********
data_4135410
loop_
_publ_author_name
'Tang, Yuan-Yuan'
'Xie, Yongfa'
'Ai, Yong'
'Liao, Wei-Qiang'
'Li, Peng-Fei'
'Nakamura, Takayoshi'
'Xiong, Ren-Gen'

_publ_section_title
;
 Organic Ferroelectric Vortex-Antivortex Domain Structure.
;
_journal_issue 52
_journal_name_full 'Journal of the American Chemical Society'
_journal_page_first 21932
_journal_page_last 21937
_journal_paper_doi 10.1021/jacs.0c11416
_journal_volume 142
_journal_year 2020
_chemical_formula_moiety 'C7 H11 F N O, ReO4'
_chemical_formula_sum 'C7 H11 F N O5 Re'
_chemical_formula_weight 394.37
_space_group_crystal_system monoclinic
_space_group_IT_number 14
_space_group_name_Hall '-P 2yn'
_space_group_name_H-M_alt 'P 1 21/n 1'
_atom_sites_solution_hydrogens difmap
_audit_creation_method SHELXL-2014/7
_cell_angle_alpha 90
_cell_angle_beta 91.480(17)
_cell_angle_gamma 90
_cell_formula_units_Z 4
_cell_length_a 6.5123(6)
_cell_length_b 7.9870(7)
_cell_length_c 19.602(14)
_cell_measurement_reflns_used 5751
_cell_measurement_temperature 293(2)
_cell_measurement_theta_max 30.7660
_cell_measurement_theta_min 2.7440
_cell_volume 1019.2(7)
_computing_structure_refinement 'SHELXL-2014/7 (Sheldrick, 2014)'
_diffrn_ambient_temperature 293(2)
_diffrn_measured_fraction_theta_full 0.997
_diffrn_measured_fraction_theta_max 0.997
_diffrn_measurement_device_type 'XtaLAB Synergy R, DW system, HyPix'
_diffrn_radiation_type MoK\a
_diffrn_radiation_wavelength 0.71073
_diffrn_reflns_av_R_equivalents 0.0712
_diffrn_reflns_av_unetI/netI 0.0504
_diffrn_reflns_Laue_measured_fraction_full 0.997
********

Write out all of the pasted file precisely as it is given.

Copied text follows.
data_4135410
loop_
_publ_author_name
'Tang, Yuan-Yuan'
'Xie, Yongfa'
'Ai, Yong'
'Liao, Wei-Qiang'
'Li, Peng-Fei'
'Nakamura, Takayoshi'
'Xiong, Ren-Gen'

_publ_section_title
;
 Organic Ferroelectric Vortex-Antivortex Domain Structure.
;
_journal_issue 52
_journal_name_full 'Journal of the American Chemical Society'
_journal_page_first 21932
_journal_page_last 21937
_journal_paper_doi 10.1021/jacs.0c11416
_journal_volume 142
_journal_year 2020
_chemical_formula_moiety 'C7 H11 F N O, ReO4'
_chemical_formula_sum 'C7 H11 F N O5 Re'
_chemical_formula_weight 394.37
_space_group_crystal_system monoclinic
_space_group_IT_number 14
_space_group_name_Hall '-P 2yn'
_space_group_name_H-M_alt 'P 1 21/n 1'
_atom_sites_solution_hydrogens difmap
_audit_creation_method SHELXL-2014/7
_cell_angle_alpha 90
_cell_angle_beta 91.480(17)
_cell_angle_gamma 90
_cell_formula_units_Z 4
_cell_length_a 6.5123(6)
_cell_length_b 7.9870(7)
_cell_length_c 19.602(14)
_cell_measurement_reflns_used 5751
_cell_measurement_temperature 293(2)
_cell_measurement_theta_max 30.7660
_cell_measurement_theta_min 2.7440
_cell_volume 1019.2(7)
_computing_structure_refinement 'SHELXL-2014/7 (Sheldrick, 2014)'
_diffrn_ambient_temperature 293(2)
_diffrn_measured_fraction_theta_full 0.997
_diffrn_measured_fraction_theta_max 0.997
_diffrn_measurement_device_type 'XtaLAB Synergy R, DW system, HyPix'
_diffrn_radiation_type MoK\a
_diffrn_radiation_wavelength 0.71073
_diffrn_reflns_av_R_equivalents 0.0712
_diffrn_reflns_av_unetI/netI 0.0504
_diffrn_reflns_Laue_measured_fraction_full 0.997